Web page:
Jane Jones is here Monday to Wednesday from 8pm with two hours of full works. On Thursday and Friday, Catherine Bott is in the hot seat.
Jane Jones presents the first of two concerts showcasing some rarely heard English music that's well worth discovering.
Tonight's concert kicks off with the Coronation March composed by Elgar for the coronation of King George V and Queen Mary in 1911. Written for the recessional at the end of the ceremony, the piece seems to be mourning the passing of Edward VII more than celebrating the accession of his successor. Perhaps it's Elgar's attempt to reflect the changing mood of Britain at that time, with industrial strikes at home and the military build up against Germany preoccupying the national mind.
At the other end of the musical spectrum, Howard Blake's Nocturne in B is a lyrical, Chopinesque piano piece with elements of jazz. 74-year old Blake's best known for his soundtrack for The Snowman which featured the song Walking In The Air (made famous by Classic FM's Aled Jones).
The Violin Concerto in F major by Thomas Linley (1756-1778) is the only surviving concerto from some 20 that the young composer wrote. As a boy, between 1768 and 1771, he travelled to Florence to study violin and composition. There he met Mozart and they became warm friends. 'Tommasino', as he was known and Mozart were talked of all over Italy as the most promising geniuses of the age. Linley drowned in a boating accident at the age of 22. Mozart later said that 'Linley was a true genius' who 'had he lived, would have been one of the greatest ornaments of the musical world'. Tonight's Violin Concerto strongly shows the impact that Linley's Italian travels had on him.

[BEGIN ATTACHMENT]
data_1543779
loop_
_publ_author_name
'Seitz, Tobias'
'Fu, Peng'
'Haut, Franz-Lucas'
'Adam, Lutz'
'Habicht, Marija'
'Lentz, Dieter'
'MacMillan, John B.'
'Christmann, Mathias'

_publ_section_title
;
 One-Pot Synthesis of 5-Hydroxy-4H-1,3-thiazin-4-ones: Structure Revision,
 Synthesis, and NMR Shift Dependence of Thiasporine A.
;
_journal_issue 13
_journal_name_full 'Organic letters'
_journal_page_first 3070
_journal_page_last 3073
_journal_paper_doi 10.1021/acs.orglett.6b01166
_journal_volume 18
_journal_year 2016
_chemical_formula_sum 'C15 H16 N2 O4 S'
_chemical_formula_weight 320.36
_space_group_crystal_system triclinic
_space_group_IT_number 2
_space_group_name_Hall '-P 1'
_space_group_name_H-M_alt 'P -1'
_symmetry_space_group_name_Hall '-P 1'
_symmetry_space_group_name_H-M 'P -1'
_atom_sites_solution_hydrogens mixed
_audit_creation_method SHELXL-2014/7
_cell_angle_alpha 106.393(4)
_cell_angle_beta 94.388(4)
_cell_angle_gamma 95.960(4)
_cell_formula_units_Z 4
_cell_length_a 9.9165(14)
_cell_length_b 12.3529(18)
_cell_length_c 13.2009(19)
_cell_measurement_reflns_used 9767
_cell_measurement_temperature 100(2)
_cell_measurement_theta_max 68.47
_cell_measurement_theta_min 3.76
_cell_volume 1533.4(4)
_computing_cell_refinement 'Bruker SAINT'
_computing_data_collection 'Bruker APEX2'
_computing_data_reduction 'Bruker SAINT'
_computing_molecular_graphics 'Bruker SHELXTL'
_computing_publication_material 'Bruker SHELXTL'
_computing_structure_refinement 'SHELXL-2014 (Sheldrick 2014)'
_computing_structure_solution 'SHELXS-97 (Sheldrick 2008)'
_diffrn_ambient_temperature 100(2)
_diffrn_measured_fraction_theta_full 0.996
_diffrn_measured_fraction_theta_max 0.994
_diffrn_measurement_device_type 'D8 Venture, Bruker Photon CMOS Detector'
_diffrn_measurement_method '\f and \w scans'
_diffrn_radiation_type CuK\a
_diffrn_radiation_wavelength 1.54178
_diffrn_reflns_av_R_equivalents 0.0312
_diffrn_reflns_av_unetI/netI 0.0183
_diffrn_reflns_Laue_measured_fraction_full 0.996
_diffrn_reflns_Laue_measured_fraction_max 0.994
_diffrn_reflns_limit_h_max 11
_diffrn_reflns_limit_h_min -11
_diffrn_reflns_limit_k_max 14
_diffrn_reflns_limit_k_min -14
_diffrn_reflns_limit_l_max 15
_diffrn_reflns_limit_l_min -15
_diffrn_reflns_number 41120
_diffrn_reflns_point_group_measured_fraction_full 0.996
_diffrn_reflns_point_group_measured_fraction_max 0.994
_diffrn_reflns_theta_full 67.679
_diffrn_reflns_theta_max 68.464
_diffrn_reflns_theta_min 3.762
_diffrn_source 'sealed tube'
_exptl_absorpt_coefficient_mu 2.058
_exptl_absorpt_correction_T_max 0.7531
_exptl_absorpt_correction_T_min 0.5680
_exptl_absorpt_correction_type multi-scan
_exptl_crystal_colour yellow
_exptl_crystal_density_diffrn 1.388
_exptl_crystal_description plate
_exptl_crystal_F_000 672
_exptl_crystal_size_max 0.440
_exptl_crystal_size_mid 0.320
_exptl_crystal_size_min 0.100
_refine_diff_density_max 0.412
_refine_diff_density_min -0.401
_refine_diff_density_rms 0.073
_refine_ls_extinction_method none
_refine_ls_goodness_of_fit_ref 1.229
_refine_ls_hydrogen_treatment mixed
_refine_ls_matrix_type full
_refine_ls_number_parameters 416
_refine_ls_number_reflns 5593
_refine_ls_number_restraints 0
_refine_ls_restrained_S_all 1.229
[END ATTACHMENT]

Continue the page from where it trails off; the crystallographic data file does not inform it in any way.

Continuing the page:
William Boyce’s eight symphonies are among the best loved of any English Baroque musical pieces. Originally titled the Worcester Overture, the Symphony No.8 was probably composed for a meeting of the Three Choirs Festival. Boyce directed the festival orchestra from 1737 and the Worcester Journal of 3rd July 1755 states that he, 'continued to preside in that department for several years'.
The four-movement Florida Suite is the earliest orchestral work of Frederick Delius - pictured above - and was inspired by his youthful residence on a Florida orange plantation. It's a much underrated, seldomly played work, full of rich, orchestral colour.
The piano concerto by Francis Edward Bache (1833–1858) was probably never performed before tonight's recording by the pianist Howard Shelley. The composer was acclaimed at a young age by his contemporaries all over Europe as a prodigious talent of whom great things were expected. But sadly he died of tuberculosis at the age of 25, leaving the manuscript of his Piano Concerto in the library of the Royal Academy of Music where it languished until this recording. This enchanting work is a great discovery.
Edward Elgar: Coronation March
James Judd conducts the New Zealand Symphony Orchestra
Howard Blake: Nocturne in B minor
Piano: William Chen
Thomas Linley: Violin Concerto in F major
Violin: Elizabeth Wallfisch
Peter Holman conducts the Parley of Instruments
William Boyce: Symphony No.8 in D minor
Kevin Mallon conducts the Aradia Ensemble
Frederick Delius: Florida Suite
David Lloyd-Jones conducts the Orchestra of Opera North
Francis Bache: Piano Concerto in E major
Piano: Howard Shelley
BBC Scottish Symphony Orchestra